Stephanie Lee
October 7, 2010
Stats10: Disc 2DMine
In this lab, we are trying to see which batting statistics can best help predict the number
of runs scored by a team in a season.
Through an observational study in which data from thirty
different Major League Baseball teams was collected in 2009, we compared different numerical
variables to the number of runs a team made in a game in a scatterplot.
Both graphically and
numerically, we used various tools in
Fathom
, including adding a regression line,
in order to
examine the linear relationship between runs scored in a season and each of the other variables in
the data.
We found the variable that best helps us predict a team’s runs scored in a season to be
the sum of on base and slugging percentages, underused statistics, which predicted
approximately 92% of the runs.
After seeing these results, we can expect teams to focus more on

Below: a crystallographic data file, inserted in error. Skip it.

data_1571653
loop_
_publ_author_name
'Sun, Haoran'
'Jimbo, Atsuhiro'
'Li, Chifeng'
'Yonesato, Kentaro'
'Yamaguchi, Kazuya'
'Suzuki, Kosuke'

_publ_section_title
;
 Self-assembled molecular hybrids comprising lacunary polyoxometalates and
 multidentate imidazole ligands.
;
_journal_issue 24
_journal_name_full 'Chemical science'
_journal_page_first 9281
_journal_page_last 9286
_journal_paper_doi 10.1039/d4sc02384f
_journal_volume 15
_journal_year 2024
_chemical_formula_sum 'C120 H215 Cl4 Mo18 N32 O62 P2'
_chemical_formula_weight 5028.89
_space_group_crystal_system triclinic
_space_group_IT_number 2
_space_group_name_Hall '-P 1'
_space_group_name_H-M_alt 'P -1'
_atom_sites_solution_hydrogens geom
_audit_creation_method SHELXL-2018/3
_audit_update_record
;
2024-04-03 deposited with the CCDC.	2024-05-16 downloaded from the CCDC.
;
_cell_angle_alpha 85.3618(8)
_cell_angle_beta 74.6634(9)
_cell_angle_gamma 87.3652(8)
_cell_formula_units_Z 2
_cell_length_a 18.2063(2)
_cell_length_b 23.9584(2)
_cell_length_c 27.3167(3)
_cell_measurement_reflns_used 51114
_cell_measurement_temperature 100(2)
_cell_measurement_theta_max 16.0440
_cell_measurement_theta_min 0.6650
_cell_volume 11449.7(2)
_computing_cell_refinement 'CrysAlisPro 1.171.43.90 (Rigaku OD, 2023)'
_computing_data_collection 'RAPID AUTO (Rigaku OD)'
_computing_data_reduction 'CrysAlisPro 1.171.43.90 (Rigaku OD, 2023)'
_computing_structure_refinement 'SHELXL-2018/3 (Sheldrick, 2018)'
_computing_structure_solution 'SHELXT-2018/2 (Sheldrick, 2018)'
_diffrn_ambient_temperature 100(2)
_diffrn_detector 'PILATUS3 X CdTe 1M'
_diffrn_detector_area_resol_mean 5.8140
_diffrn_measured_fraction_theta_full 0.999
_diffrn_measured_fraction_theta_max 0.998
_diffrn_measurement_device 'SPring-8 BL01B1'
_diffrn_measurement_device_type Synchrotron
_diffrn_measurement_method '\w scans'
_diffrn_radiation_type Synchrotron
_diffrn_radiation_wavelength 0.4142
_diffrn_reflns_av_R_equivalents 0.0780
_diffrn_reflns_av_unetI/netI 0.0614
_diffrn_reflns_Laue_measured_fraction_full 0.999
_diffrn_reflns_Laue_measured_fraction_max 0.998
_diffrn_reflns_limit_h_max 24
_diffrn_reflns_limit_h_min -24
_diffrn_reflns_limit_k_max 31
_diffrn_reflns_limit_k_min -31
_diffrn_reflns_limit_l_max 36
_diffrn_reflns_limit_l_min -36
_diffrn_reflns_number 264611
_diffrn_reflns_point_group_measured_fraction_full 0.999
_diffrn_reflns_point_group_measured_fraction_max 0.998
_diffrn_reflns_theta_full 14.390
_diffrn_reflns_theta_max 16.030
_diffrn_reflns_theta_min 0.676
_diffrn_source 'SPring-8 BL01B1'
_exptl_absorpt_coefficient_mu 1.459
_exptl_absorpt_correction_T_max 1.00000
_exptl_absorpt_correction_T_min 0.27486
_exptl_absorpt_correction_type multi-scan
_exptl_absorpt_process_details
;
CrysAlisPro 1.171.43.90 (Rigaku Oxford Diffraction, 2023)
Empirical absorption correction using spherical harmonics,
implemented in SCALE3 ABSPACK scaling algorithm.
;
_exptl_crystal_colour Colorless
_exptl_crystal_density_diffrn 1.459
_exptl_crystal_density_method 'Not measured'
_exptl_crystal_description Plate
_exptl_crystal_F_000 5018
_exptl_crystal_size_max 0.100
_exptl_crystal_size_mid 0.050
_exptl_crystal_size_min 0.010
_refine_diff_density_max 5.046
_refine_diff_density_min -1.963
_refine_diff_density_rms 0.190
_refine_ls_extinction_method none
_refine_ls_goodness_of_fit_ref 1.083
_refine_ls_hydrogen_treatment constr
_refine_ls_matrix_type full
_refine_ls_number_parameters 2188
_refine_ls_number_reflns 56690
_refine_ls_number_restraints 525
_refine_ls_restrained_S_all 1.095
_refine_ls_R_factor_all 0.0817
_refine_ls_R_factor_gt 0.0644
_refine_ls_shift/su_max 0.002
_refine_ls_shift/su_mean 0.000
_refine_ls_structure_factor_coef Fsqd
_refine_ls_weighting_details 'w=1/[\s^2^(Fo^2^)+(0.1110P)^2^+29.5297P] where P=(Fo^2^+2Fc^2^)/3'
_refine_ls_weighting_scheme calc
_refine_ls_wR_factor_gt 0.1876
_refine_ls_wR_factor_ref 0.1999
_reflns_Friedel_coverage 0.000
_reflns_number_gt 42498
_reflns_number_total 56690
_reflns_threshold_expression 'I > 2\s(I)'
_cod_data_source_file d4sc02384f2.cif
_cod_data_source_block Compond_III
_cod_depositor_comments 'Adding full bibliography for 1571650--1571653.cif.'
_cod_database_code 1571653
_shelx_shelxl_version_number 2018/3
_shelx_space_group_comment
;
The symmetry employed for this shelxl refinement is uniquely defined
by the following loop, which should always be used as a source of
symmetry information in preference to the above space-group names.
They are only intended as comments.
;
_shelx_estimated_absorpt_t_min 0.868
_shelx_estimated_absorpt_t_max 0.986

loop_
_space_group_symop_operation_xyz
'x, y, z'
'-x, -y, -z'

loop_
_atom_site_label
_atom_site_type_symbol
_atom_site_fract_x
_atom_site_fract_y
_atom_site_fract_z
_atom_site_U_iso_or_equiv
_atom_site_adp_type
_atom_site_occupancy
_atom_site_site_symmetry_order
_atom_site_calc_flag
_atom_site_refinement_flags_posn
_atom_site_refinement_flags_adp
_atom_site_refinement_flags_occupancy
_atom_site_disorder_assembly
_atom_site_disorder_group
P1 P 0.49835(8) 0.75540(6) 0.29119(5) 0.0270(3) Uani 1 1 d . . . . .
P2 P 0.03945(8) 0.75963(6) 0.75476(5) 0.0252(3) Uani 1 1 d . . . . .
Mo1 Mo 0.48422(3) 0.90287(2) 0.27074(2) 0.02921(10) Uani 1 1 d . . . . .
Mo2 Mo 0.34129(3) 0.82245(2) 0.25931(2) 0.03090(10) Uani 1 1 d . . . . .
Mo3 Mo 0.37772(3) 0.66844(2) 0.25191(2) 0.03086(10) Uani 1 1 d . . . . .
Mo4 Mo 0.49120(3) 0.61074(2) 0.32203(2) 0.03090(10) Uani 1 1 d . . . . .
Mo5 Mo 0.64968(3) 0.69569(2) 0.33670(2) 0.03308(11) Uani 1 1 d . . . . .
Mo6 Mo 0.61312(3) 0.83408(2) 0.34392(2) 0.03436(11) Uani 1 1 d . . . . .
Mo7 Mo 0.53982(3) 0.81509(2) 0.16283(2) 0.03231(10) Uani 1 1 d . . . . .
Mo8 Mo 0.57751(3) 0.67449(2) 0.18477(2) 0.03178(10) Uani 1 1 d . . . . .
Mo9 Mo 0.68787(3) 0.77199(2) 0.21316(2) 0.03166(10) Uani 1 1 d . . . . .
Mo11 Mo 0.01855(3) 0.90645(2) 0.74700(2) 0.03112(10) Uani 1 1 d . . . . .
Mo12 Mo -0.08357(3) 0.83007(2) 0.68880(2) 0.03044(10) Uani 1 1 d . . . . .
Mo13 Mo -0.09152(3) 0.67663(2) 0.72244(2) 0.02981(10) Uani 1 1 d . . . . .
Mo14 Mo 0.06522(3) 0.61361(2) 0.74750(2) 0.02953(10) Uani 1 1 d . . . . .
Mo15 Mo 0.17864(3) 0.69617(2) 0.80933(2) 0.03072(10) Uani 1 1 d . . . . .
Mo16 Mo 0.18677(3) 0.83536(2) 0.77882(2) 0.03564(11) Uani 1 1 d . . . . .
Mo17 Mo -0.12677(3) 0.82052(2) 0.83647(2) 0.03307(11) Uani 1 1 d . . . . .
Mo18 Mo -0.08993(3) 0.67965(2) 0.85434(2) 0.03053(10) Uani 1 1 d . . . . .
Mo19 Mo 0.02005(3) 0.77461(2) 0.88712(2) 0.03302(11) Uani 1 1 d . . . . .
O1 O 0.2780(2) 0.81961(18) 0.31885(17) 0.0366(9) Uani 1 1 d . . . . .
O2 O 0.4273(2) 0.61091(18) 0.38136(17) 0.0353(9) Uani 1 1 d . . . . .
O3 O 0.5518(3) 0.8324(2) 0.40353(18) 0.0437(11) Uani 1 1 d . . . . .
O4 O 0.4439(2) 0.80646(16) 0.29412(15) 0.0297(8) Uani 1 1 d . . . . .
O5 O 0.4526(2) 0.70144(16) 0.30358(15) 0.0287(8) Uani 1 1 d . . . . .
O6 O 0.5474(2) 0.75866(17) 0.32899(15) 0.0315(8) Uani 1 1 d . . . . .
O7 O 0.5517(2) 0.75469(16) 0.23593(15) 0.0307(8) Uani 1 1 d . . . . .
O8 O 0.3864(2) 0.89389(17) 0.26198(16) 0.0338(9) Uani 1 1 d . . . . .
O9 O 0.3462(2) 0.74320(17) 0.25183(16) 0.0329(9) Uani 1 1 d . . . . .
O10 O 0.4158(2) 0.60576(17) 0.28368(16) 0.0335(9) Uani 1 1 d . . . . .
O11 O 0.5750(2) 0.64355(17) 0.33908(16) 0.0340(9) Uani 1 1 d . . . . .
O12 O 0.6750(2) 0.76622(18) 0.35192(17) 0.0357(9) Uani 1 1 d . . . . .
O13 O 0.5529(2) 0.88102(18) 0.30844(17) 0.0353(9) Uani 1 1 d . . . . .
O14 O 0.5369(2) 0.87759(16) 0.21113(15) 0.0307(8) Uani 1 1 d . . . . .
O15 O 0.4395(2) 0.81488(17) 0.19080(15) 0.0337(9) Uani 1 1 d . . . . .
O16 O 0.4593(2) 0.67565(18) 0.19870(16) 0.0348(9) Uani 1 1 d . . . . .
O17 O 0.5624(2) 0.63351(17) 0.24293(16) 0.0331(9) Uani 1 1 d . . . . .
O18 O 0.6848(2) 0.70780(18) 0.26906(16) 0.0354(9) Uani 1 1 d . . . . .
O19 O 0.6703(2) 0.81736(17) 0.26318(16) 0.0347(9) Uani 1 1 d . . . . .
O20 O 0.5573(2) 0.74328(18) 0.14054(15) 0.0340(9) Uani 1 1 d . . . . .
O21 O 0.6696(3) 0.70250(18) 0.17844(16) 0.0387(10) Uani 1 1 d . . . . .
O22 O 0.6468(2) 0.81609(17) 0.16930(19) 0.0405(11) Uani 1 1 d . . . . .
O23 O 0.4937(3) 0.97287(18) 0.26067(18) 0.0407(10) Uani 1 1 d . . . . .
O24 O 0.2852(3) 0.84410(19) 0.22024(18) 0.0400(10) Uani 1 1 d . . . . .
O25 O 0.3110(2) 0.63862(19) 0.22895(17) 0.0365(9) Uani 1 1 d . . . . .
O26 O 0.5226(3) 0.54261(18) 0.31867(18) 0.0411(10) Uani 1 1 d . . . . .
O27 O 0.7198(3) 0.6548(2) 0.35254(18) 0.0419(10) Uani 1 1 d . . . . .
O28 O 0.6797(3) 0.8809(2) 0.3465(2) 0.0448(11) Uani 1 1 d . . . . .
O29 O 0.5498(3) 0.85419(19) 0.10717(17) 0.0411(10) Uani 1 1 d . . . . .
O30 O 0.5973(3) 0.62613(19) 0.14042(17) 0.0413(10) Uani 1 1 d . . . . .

a players’ on base and slugging percentages in the process of recruiting potential new members
because doing so appears to best predict number of runs made and in turn maximize a team’s
success in Major League Baseball.
1. I used a scatterplot graph to show the linear relationship between runs and atbats.
The graph
shows a moderate linear positive association between runs (dependent yvariable) and atbats (in
dependent xvariable), seeing that as atbats increase, runs increase as well.
600
650
700
750
800
850
900
950
at_bats
5350
5400
5450
5500
5550
5600
5650
5700
Batting09
Scatter Plot
2.The sum of squares decrease as the line approaches the bestfit position since the distance
(squared in this case to make all values positive) of each point from the line is minimized.
1
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 Spring '08
 Ioudina
 Statistics, Scatter plot, Baseball statistics, runs, at_bats

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